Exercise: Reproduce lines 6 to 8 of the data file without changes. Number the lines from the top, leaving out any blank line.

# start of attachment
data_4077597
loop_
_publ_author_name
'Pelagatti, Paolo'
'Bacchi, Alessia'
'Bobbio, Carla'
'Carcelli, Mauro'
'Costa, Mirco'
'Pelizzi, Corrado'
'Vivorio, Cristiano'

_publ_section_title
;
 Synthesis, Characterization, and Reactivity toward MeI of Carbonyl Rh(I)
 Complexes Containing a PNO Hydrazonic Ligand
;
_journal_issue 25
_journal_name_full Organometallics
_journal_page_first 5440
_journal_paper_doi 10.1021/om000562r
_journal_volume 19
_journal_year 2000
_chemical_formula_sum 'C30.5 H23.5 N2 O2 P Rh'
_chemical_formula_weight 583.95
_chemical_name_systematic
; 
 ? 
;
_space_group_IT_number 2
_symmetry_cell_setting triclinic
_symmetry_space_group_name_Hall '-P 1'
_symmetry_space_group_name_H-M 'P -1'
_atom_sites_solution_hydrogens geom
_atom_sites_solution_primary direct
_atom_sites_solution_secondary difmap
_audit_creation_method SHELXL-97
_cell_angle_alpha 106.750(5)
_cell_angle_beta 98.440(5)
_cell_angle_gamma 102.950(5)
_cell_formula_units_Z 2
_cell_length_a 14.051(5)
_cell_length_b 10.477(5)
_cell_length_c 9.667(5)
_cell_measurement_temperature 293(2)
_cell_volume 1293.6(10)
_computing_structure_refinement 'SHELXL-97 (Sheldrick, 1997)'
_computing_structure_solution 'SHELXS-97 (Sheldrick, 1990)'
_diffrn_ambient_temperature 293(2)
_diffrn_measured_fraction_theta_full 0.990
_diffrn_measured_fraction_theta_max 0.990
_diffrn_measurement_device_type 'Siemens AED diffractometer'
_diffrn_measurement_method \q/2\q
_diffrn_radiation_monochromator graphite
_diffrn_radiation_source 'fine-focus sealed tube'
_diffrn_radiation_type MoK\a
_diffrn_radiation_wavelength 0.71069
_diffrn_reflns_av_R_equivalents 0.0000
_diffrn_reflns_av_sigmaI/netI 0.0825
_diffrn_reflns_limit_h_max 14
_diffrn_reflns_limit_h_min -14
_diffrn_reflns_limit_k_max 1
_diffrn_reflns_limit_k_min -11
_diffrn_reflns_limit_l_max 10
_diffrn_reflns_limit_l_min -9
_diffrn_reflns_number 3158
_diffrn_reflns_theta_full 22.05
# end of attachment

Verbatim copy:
'Bobbio, Carla'
'Carcelli, Mauro'
'Costa, Mirco'